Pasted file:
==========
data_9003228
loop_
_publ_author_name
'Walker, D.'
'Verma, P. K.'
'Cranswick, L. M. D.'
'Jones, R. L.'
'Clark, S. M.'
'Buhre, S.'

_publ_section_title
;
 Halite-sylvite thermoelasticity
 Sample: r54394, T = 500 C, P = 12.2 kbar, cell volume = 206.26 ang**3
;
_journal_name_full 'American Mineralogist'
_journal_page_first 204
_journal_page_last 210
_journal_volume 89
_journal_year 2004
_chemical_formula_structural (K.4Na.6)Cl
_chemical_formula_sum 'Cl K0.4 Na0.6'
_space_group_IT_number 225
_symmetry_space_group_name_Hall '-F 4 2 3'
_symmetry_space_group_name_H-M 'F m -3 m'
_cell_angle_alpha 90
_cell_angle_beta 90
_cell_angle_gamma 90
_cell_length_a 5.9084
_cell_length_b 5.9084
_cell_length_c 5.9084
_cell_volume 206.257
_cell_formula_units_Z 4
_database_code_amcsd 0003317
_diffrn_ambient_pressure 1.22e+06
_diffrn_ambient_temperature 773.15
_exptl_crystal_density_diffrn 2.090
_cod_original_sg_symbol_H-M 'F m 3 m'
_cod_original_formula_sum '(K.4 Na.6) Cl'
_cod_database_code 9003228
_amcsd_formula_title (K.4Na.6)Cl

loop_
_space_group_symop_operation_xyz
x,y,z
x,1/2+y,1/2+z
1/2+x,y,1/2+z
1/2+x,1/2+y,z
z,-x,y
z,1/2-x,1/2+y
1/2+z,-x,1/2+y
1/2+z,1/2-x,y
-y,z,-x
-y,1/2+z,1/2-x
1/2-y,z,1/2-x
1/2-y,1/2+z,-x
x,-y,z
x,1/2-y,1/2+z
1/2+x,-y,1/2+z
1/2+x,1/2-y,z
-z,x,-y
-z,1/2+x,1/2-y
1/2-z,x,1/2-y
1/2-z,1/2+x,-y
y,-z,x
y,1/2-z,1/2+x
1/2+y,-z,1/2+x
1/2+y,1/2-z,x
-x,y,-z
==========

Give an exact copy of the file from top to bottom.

data_9003228
loop_
_publ_author_name
'Walker, D.'
'Verma, P. K.'
'Cranswick, L. M. D.'
'Jones, R. L.'
'Clark, S. M.'
'Buhre, S.'

_publ_section_title
;
 Halite-sylvite thermoelasticity
 Sample: r54394, T = 500 C, P = 12.2 kbar, cell volume = 206.26 ang**3
;
_journal_name_full 'American Mineralogist'
_journal_page_first 204
_journal_page_last 210
_journal_volume 89
_journal_year 2004
_chemical_formula_structural (K.4Na.6)Cl
_chemical_formula_sum 'Cl K0.4 Na0.6'
_space_group_IT_number 225
_symmetry_space_group_name_Hall '-F 4 2 3'
_symmetry_space_group_name_H-M 'F m -3 m'
_cell_angle_alpha 90
_cell_angle_beta 90
_cell_angle_gamma 90
_cell_length_a 5.9084
_cell_length_b 5.9084
_cell_length_c 5.9084
_cell_volume 206.257
_cell_formula_units_Z 4
_database_code_amcsd 0003317
_diffrn_ambient_pressure 1.22e+06
_diffrn_ambient_temperature 773.15
_exptl_crystal_density_diffrn 2.090
_cod_original_sg_symbol_H-M 'F m 3 m'
_cod_original_formula_sum '(K.4 Na.6) Cl'
_cod_database_code 9003228
_amcsd_formula_title (K.4Na.6)Cl

loop_
_space_group_symop_operation_xyz
x,y,z
x,1/2+y,1/2+z
1/2+x,y,1/2+z
1/2+x,1/2+y,z
z,-x,y
z,1/2-x,1/2+y
1/2+z,-x,1/2+y
1/2+z,1/2-x,y
-y,z,-x
-y,1/2+z,1/2-x
1/2-y,z,1/2-x
1/2-y,1/2+z,-x
x,-y,z
x,1/2-y,1/2+z
1/2+x,-y,1/2+z
1/2+x,1/2-y,z
-z,x,-y
-z,1/2+x,1/2-y
1/2-z,x,1/2-y
1/2-z,1/2+x,-y
y,-z,x
y,1/2-z,1/2+x
1/2+y,-z,1/2+x
1/2+y,1/2-z,x
-x,y,-z